Sheffield parents fight academy order as transparency rows reignited

DfE wants to transfer King Edward VII School to the Brigantia Learning Trust

DfE wants to transfer King Edward VII School to the Brigantia Learning Trust

20 Apr 2023, 16:34

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Parent power has pushed back plans to academise Sheffield's last maintained secondary school

Parents are fighting plans to force Sheffield’s last maintained secondary into a trust that has “coasting” schools, reigniting controversies over the transparency of academy decisions.

The Department for Education wants the Brigantia Learning Trust to take over the King Edward VII School (KES) after its ‘inadequate’ Ofsted in September.   

Department bosses said its regional director had taken “swift action” to give the secondary – which calls itself one of the “most prestigious” in the city – a “rapid” boost.

Contradicts ‘coasting’ crackdown 

But education professor Mark Boylan, whose daughter is a pupil at KES, said the move contradicted the government’s own “coasting” crackdown to force schools with two less-than-good inspections into new academy trusts.

Two of Brigantia’s five schools – Yewlands and Concord Junior – are ‘requires improvement’ and classed as “coasting” under the government’s criteria. The latter has been run by the trust for nine years with less-than-good Ofsteds in 2017 and 2019.

Parents, who said most did not think Brigantia was the right choice, also criticised transparency over the decision. They planned to protest outside Sheffield’s City Hall this weekend.

They were only alerted to the proposal when a “vigilant parent” spotted a copy of a draft agenda for a regional director’s meeting next week.

Parents said this left them with just three days to “make our views known”. They also claimed KES was not made aware until this point. The school has not responded to a request for comment.

‘This has been done to us, not with us

Emma Wilkinson, whose 12-year-old daughter attends KES, said: “This has been done to us, not with us.

“It’s being done behind closed doors. We have asked for the criteria used to select this academy trust, but have been told we’re not allowed to have it.

“We asked who else came forward, to be told we’re not allowed that information. There’s no transparency at all.” 

An official complaint to the government from Boylan, seen by Schools Week, also questioned a potential conflict of interest.

Rizwana Parveen, one of Brigantia’s trustees, is a senior DfE civil servant, based in the Greater Sheffield area.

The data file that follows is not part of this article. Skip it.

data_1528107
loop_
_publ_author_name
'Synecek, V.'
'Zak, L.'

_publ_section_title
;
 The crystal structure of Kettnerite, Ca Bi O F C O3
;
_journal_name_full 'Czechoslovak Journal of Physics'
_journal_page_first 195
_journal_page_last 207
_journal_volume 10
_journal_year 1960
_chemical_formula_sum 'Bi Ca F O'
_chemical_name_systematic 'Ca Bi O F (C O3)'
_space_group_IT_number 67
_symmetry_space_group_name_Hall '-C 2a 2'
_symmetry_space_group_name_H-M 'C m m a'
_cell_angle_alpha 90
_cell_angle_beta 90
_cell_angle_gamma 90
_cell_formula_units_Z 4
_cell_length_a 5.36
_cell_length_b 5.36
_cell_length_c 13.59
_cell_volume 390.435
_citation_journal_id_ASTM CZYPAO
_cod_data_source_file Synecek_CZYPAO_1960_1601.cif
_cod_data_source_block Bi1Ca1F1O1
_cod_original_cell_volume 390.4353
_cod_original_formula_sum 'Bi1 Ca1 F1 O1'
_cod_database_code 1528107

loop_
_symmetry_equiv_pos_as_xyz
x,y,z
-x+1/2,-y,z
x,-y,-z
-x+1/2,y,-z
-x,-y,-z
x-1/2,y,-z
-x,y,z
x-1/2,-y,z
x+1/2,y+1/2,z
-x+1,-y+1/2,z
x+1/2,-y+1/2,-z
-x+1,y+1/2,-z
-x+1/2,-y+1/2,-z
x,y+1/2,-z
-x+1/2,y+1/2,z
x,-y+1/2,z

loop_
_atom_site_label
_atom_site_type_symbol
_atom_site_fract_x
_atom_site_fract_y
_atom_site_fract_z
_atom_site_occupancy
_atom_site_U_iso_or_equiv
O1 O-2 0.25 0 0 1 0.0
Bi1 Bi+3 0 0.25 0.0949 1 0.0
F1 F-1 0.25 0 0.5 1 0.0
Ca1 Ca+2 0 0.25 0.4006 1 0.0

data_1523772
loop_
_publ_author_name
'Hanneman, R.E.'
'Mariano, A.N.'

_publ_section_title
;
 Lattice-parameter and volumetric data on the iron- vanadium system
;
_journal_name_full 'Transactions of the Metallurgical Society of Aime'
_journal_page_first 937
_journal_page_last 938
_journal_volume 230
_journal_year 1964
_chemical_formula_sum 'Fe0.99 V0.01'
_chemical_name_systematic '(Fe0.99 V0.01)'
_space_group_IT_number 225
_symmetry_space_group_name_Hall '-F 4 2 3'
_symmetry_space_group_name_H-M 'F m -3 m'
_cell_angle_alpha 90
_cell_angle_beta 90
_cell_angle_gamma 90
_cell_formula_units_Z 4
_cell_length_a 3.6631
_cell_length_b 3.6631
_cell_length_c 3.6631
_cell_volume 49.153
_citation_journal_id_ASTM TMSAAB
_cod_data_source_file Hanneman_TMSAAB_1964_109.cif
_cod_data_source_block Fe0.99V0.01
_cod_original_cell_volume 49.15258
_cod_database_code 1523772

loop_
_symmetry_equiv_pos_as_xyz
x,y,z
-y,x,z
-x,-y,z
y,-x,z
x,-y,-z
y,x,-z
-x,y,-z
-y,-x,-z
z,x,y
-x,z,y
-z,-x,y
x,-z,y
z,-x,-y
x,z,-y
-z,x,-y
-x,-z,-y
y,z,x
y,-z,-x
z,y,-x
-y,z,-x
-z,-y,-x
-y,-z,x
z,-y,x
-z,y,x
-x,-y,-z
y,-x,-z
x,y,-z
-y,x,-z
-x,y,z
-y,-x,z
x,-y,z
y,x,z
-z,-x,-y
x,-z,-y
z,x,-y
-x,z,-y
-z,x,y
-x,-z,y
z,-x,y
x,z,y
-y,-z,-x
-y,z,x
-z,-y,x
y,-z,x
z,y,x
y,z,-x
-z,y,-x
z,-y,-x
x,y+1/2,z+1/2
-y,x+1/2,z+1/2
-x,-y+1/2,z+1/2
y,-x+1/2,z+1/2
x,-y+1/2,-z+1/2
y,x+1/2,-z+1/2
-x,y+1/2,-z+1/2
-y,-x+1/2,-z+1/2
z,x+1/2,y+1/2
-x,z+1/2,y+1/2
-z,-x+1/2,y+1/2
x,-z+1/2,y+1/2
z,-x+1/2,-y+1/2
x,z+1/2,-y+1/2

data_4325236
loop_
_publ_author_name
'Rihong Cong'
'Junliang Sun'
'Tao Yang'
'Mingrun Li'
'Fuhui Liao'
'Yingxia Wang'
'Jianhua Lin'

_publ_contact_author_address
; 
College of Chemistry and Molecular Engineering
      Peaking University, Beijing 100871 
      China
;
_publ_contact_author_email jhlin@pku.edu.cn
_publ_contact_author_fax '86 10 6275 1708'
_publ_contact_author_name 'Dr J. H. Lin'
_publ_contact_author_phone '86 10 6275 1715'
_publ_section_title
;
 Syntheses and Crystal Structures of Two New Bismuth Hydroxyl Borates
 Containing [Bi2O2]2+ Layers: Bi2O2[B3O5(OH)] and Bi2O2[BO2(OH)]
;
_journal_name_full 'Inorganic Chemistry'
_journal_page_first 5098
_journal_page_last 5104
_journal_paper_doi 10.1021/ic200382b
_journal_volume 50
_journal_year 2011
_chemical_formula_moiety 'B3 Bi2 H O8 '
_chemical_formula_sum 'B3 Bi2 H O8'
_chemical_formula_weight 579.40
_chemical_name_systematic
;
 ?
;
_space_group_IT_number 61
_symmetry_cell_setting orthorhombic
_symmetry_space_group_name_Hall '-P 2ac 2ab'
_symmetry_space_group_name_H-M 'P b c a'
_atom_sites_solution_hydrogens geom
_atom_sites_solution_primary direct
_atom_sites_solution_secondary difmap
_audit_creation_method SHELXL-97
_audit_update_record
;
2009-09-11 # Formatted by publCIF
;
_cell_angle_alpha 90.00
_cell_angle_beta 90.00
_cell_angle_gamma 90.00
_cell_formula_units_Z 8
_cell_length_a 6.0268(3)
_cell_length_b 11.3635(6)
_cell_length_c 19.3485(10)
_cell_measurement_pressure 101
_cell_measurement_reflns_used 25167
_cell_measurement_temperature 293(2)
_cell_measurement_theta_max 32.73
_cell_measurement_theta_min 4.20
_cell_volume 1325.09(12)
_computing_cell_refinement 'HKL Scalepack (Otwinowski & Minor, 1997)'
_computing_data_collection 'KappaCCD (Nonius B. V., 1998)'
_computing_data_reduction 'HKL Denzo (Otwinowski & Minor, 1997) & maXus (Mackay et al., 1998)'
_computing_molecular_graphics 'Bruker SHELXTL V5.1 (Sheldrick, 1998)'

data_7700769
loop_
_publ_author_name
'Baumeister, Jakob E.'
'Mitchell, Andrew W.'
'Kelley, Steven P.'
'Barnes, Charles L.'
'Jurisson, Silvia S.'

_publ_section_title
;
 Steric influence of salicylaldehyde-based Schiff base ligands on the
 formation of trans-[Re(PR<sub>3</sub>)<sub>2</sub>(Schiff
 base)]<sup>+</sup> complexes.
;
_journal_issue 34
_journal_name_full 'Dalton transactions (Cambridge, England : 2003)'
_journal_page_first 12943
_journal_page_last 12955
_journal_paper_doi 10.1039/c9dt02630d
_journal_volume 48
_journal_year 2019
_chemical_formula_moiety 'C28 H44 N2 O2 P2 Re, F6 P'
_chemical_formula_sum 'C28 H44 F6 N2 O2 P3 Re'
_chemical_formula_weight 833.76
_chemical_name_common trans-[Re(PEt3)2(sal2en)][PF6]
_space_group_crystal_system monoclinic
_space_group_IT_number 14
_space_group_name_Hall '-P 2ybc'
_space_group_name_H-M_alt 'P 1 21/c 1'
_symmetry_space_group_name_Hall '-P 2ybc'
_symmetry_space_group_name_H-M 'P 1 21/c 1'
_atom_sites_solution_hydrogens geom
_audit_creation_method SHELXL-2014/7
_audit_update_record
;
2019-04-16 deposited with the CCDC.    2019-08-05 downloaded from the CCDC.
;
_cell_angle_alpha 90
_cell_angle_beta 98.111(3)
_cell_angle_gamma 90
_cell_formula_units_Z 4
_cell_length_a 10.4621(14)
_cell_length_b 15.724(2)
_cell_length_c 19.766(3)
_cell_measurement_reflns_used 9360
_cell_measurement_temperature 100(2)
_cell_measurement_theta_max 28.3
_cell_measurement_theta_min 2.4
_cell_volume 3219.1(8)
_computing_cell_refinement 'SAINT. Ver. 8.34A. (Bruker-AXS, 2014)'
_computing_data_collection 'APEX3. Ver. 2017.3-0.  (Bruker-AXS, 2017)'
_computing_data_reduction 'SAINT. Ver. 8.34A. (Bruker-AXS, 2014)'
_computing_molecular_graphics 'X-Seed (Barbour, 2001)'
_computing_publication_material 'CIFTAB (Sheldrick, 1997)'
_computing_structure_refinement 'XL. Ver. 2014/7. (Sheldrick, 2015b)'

She also worked in the office of the regional schools commissioner (RSC) for the East Midlands and Humber between 2020 and 2021, which made decisions for Sheffield schools before boundaries were redrawn and it became known as the current Yorkshire and Humber office.

Boylan called on Alison Wilson, the regional director, to “consider whether it would be appropriate to declare a conflict of interest in the matter”.

Previous guidance outlining the approach of RSCs to finding sponsors for schools stated factors that included the trust’s capacity and “track record of school improvement” be considered.

But it has since been superseded by the regional directors’ decision-making framework, which is less specific and notes that the aims of transfers are “educational excellence for all”, “creating a self-improving system” and “preserving independence”.  

Boylan said Brigantia had not delivered significant and sustained improvement for its existing academies. “Adding KES to its portfolio sends an unfortunate message to schools and trusts about DfE expectations.” 

Academisation is liberating

However when challenged by Wilkinson during a Times Radio call-in on Thursday, Nick Gibb, the schools minister, said: “I wouldn’t worry about academisation – it’s a liberating experience. 

“It’s not a punishment. It gives professional autonomy to the school. They’ll have a sponsor to help them [KES] deal with the problems of safeguarding to help them improve.”

KES was rated ‘inadequate’ over ineffective safeguarding. Inspectors said leaders did not do enough to keep children safe, with a significant minority of pupils feeling they did not have “an adult to speak to”.

But three of the five areas were rated ‘good’.

The DfE said there was “no requirement” for the governing body, the chain or regional director to carry out a consultation.

The department also claimed Brigantia was in “the process of driving up standards” at its two less-than-good schools and had “already made improvements”. 

A Brigantia spokesperson said further information would be provided by the regional director, advisory board and the DfE after the regional meeting. “Ultimately a decision will be made by the secretary of state.” 

The trust and the DfE did not comment when asked about Parveen’s position in the civil service.  

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